California performers may soon face a dilemma. Acting jobs are migrating away from the Golden State to regional production hubs in Louisiana, North Carolina, and Georgia. The question for performers is whether to pack up and follow them.
“If you’re having trouble getting in rooms in L.A. and you’re open to moving, or you have some sort of connection to the Southeast, then you’re better off moving to a hub like New Orleans or Atlanta and taking advantage of this market,” said Chase Paris, an Atlanta-based casting director with Feldstein Paris. “Out here, you’re at least auditioning. If you’re in L.A. and not auditioning, there’s no point being there.”
Paris said he doesn’t see marquee talent relocating, “but people who have some solid credits, some acting ability, who maybe aren’t getting a lot of opportunities out west will come here and really get to flex their muscles a little more.”
It’s a growing trend.
A new report found that California lost some 16,000 entertainment industry jobs between 2004 and 2012. “The single biggest problem isn’t simply the issue of losing jobs, it’s the amount of work actually generated—the number of people who would still consider themselves to be actors but cannot find consistent work has jumped up,” said Kevin Klowden, director of the Milken Institute’s California Center and co-author of the jobs report.
With that in mind, California Assemblymembers Raul Bocanegra (D-Pacoima) and Mike Gatto (D-Los Angeles) have introduced legislation to revamp the state’s film and television tax credit program. But an impediment to the legislation is the cloud hanging over the program’s former champion, state Sen. Ron Calderon (Montebello).
The Democrat was recently arraigned on bribery charges stemming from a sting in which an FBI agent posed as a film executive, offering bribes in exchange for changes to the incentive. Calderon announced March 2 that he’s taking a leave of absence from the Senate.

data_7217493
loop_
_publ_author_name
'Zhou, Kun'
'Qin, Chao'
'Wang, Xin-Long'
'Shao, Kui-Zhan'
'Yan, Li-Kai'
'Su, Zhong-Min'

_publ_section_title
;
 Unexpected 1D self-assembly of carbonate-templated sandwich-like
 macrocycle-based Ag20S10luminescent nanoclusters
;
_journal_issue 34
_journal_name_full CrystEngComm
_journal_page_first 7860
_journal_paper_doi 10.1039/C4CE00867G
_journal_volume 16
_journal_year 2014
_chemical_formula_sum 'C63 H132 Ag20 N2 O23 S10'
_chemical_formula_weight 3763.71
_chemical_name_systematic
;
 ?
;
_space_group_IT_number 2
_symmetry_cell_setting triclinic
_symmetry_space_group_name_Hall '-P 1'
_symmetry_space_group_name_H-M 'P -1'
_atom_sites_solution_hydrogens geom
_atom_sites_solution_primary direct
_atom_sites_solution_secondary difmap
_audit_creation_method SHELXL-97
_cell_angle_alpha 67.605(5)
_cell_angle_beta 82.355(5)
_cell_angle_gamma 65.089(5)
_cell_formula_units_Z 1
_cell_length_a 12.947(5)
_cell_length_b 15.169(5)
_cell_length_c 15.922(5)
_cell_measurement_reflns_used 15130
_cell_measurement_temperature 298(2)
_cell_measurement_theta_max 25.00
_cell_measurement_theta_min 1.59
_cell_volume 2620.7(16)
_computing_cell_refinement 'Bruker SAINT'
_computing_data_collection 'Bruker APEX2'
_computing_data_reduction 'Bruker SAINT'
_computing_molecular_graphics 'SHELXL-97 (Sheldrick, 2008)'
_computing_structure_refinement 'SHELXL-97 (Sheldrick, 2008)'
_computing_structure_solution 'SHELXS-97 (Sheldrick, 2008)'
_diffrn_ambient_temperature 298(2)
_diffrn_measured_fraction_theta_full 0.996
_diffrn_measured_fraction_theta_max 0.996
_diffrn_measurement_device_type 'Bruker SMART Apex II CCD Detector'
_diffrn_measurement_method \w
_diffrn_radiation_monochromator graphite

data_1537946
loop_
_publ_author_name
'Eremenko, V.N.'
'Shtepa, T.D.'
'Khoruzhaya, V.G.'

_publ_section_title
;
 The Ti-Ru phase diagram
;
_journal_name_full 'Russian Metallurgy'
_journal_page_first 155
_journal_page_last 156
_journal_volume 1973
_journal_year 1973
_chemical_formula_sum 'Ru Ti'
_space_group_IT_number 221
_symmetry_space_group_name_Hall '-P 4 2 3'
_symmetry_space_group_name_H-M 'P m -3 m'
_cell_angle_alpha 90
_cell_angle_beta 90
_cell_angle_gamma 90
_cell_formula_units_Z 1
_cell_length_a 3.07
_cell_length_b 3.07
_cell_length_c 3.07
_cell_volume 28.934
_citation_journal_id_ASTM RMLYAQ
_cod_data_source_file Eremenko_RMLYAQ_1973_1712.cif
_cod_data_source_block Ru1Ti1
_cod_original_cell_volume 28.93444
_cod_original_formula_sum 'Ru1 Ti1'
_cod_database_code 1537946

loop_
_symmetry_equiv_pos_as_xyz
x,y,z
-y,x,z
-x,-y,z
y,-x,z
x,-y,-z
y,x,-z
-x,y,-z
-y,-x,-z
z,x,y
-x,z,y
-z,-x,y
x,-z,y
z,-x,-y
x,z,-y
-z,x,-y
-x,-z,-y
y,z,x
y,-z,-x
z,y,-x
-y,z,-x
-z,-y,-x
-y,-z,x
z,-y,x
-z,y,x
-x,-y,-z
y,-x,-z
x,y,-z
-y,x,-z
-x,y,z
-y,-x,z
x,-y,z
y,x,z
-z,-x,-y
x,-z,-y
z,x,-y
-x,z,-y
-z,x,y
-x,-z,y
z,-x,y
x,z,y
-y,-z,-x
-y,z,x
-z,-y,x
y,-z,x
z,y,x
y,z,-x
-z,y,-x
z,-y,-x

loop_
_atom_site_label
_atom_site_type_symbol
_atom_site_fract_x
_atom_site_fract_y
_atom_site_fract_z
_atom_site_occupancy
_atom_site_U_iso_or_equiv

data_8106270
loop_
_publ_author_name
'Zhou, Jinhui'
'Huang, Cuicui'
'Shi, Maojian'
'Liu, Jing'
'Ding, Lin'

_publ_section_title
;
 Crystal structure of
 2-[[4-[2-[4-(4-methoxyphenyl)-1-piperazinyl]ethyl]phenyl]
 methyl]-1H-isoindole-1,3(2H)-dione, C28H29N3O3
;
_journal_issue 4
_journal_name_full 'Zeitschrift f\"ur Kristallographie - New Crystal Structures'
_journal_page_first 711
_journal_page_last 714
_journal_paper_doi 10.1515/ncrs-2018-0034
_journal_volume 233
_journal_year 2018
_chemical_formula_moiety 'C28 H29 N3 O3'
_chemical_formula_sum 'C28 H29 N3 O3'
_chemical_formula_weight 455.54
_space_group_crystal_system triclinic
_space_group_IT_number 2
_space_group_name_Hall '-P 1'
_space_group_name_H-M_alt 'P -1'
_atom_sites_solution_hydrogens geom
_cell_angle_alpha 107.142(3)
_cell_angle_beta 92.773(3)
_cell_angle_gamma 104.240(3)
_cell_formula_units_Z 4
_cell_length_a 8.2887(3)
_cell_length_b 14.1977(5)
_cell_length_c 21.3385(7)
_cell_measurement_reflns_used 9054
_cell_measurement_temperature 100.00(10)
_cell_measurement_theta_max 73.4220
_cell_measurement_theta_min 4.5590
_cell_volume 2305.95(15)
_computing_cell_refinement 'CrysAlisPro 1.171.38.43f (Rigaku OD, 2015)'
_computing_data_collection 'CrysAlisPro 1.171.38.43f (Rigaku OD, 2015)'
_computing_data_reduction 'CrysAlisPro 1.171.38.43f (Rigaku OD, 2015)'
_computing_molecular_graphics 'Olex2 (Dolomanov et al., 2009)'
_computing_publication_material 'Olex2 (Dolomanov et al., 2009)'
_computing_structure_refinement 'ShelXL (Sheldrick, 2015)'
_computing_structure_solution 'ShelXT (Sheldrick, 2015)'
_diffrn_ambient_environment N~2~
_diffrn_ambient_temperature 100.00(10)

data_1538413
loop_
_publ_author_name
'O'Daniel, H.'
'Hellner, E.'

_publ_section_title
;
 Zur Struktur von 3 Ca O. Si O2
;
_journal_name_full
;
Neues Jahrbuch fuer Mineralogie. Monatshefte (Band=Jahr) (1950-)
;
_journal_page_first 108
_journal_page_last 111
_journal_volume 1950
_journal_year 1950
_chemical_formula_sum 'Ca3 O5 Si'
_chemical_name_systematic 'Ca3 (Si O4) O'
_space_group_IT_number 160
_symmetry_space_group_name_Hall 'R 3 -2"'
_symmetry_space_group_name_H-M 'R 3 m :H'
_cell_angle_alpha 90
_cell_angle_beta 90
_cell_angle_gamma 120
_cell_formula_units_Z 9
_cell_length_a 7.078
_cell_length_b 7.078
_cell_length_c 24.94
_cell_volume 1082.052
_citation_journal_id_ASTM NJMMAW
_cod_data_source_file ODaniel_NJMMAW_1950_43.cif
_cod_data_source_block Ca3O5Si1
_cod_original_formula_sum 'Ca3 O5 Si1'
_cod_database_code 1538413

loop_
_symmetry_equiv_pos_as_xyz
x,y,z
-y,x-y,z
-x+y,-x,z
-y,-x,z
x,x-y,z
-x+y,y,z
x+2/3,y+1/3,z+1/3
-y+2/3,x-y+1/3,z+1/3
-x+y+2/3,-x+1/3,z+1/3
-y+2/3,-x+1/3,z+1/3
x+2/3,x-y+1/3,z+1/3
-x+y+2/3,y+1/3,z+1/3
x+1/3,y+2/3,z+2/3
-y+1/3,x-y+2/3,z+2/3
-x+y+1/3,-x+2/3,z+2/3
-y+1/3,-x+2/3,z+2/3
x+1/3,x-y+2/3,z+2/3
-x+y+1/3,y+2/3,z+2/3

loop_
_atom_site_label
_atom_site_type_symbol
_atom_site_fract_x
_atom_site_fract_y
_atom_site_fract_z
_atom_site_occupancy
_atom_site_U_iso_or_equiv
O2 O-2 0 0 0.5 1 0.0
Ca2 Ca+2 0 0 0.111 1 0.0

Bocanegra, the program’s new champion, dismissed the suggestion that Calderon’s pending trial will derail changes to the program. “We all recognize that the FBI could have selected any other type of industry in their investigation,” he told Backstage. “What I’m basically saying here is these are good-paying jobs in a signature industry.”
Klowden, of the Milken Institute, said that actors could help ease the passage of the bill. “The most important thing for actors, indeed for anyone working in the industry, is to get their story told,” he said. “The perception in Sacramento, when you say the movie industry, they think the big producers, the directors, the top stars. Obviously that’s not the vast majority of who works on productions.”
But critics of entertainment tax incentives call them a “losing proposition.”
If California augments its program, it will only get undercut by more lucrative incentives in other states, according to Joseph Henchman, vice president of the Tax Foundation, a conservative advocacy group.
“This isn’t going to create a permanent industry,” he said at a Feb. 27 event hosted by the Milken Institute. “I’ve never heard of any industry developed that way.”
Even industry executives who welcome changes to California’s program acknowledge they’re not cure-alls.
Still, Fred Baron, an executive vice president of feature production at 20th Century Fox, said enhancing California’s program could help keep romantic comedies shooting in Los Angeles.
“The talent lives here,” he said at the Feb. 27 panel. “And if you want to attract talent to your projects, whether it’s a director or a movie star, it’s nice to be home.”